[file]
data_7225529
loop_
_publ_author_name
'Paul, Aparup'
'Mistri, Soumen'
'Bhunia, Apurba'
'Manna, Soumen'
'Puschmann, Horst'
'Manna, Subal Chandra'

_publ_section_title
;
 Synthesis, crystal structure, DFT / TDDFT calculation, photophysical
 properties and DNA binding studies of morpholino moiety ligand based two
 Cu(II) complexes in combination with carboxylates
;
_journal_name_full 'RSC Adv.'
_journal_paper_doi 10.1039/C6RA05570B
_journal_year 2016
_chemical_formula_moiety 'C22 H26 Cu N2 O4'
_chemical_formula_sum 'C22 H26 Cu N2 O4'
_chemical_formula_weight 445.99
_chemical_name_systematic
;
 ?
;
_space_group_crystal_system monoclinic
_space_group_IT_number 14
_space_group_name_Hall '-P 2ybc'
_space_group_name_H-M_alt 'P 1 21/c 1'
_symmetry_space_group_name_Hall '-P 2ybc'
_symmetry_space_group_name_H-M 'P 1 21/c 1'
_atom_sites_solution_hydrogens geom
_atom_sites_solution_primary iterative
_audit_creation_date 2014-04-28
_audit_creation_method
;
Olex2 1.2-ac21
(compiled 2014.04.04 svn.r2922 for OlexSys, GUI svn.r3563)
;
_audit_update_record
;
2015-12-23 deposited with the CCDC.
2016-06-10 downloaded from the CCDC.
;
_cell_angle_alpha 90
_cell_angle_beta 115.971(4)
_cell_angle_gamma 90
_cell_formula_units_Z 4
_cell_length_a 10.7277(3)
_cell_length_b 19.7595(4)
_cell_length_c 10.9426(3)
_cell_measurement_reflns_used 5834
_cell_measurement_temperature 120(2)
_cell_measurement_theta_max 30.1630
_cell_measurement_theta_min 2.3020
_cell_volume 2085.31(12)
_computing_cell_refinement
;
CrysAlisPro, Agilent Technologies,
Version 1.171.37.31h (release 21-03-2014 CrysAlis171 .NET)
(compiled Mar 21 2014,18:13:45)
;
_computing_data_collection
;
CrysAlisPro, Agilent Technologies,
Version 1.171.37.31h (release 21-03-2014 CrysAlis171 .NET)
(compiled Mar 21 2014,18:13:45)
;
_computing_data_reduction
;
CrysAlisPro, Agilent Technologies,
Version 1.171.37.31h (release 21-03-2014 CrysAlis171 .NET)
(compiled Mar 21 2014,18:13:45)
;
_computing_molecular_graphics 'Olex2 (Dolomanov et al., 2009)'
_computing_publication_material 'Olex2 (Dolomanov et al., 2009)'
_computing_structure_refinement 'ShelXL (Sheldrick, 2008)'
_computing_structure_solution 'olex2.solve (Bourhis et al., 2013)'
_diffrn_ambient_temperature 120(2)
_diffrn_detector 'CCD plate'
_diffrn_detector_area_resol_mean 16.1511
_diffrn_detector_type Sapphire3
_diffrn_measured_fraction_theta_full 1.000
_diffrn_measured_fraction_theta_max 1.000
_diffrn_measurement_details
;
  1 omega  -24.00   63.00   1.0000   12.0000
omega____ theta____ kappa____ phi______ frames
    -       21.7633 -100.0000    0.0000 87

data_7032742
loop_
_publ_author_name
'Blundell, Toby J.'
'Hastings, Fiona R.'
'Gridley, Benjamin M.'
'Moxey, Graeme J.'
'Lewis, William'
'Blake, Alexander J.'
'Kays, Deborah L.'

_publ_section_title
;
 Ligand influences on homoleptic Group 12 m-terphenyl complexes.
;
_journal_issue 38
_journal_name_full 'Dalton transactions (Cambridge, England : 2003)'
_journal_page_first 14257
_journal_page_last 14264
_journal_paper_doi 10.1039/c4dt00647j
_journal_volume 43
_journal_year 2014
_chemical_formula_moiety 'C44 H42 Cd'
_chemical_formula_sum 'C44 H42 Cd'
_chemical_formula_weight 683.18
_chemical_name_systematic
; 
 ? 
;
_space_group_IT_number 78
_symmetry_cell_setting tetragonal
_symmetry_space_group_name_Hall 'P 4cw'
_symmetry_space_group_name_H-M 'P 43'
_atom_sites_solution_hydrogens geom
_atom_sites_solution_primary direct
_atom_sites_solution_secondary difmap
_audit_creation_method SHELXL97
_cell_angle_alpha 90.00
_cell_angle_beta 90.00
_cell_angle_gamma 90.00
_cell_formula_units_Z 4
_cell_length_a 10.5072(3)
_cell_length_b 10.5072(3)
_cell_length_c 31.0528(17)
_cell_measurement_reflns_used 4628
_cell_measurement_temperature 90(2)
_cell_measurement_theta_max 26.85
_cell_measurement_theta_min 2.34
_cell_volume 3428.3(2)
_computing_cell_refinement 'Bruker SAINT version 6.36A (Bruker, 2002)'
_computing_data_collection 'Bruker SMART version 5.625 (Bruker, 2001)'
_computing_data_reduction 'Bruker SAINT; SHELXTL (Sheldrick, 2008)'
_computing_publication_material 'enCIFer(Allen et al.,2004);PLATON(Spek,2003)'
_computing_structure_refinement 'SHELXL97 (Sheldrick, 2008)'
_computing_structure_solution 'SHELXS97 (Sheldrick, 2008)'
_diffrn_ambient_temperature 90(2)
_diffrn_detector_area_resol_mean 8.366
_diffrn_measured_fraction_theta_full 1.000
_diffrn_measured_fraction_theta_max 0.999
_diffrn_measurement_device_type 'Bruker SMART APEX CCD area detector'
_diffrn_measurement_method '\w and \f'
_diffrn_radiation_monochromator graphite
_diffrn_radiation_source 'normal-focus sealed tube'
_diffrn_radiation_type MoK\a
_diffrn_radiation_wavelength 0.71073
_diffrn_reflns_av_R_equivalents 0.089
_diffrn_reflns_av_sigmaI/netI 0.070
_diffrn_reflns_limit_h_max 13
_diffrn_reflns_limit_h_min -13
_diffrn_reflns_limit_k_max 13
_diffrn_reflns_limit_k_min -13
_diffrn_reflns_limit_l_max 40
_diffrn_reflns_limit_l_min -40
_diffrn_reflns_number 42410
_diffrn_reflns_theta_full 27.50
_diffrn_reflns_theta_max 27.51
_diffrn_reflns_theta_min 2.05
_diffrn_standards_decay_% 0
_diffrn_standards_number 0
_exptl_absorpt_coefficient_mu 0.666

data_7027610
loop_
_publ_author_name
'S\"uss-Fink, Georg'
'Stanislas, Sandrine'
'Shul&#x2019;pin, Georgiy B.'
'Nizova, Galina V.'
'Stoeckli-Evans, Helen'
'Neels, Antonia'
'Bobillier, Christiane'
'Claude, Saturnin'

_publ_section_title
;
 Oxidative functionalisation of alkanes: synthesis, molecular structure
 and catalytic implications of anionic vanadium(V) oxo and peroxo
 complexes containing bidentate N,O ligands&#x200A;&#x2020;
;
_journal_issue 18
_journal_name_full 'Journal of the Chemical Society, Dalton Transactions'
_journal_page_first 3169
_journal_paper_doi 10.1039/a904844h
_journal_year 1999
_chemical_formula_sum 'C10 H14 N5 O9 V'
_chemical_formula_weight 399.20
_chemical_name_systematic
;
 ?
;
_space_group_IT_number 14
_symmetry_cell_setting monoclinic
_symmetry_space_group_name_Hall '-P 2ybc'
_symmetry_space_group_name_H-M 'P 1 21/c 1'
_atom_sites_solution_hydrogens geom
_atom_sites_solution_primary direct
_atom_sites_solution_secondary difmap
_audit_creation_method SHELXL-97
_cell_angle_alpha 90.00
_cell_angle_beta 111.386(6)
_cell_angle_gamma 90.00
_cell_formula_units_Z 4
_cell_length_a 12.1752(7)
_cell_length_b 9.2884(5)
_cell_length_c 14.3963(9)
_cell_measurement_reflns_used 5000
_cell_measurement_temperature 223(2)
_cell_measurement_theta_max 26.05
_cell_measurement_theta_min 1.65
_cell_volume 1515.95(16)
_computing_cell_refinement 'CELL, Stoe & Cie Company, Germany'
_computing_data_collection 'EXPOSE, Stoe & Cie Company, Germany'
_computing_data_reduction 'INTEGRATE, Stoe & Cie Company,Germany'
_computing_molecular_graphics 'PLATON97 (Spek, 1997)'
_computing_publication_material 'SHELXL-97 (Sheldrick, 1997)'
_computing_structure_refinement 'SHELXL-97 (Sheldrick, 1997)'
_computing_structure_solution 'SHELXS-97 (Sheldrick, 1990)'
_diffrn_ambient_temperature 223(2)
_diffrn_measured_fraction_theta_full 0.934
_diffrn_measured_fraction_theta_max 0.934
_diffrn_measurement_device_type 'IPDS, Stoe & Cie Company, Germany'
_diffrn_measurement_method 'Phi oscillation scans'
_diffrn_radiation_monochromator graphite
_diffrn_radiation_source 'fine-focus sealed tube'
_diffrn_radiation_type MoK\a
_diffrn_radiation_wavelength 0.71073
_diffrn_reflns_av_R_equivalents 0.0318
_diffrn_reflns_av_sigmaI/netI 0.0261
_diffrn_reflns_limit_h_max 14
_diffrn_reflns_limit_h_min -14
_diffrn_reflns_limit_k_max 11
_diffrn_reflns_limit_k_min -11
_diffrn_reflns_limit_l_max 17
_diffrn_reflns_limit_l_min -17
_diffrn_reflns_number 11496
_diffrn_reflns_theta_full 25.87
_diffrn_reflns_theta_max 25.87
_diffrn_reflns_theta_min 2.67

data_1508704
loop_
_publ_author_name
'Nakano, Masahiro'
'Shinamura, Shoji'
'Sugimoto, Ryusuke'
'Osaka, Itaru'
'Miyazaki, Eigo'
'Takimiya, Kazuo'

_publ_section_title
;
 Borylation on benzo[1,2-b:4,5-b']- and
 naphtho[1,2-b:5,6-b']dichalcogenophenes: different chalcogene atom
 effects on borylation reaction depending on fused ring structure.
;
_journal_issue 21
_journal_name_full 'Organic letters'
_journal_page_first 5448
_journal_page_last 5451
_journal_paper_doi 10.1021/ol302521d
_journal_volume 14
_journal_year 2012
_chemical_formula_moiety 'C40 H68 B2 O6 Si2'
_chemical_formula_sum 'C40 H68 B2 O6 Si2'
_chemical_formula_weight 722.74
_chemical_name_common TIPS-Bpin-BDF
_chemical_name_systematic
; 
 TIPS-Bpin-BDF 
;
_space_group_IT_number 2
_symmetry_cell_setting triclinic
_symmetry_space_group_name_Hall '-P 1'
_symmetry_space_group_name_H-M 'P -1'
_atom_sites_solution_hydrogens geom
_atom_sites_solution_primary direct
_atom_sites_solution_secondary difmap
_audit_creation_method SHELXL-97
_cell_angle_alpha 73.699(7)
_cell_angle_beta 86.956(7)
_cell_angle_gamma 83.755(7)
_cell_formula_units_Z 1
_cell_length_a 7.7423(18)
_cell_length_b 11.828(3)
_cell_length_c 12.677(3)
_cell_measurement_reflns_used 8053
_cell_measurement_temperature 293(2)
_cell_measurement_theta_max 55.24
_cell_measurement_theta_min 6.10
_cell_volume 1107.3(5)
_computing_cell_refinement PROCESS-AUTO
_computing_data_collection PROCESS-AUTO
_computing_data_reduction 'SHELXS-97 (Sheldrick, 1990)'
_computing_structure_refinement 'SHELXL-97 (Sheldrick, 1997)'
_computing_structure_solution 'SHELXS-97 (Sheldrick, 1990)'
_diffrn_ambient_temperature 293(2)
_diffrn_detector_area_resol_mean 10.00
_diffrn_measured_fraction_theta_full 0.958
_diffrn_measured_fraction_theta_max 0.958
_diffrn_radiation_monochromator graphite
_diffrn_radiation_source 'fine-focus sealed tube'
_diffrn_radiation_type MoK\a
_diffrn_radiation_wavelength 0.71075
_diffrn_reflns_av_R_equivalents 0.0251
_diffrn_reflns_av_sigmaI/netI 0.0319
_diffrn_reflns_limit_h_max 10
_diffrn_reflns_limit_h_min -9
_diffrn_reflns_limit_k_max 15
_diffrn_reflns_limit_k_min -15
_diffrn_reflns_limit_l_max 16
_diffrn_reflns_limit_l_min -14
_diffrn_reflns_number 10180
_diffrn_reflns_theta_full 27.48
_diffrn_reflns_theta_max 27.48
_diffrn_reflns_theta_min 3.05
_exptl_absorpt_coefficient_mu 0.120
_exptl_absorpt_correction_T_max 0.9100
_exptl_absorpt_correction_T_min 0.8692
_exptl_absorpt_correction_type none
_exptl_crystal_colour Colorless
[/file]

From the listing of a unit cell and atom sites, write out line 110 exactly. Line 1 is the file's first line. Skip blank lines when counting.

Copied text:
_journal_year 2014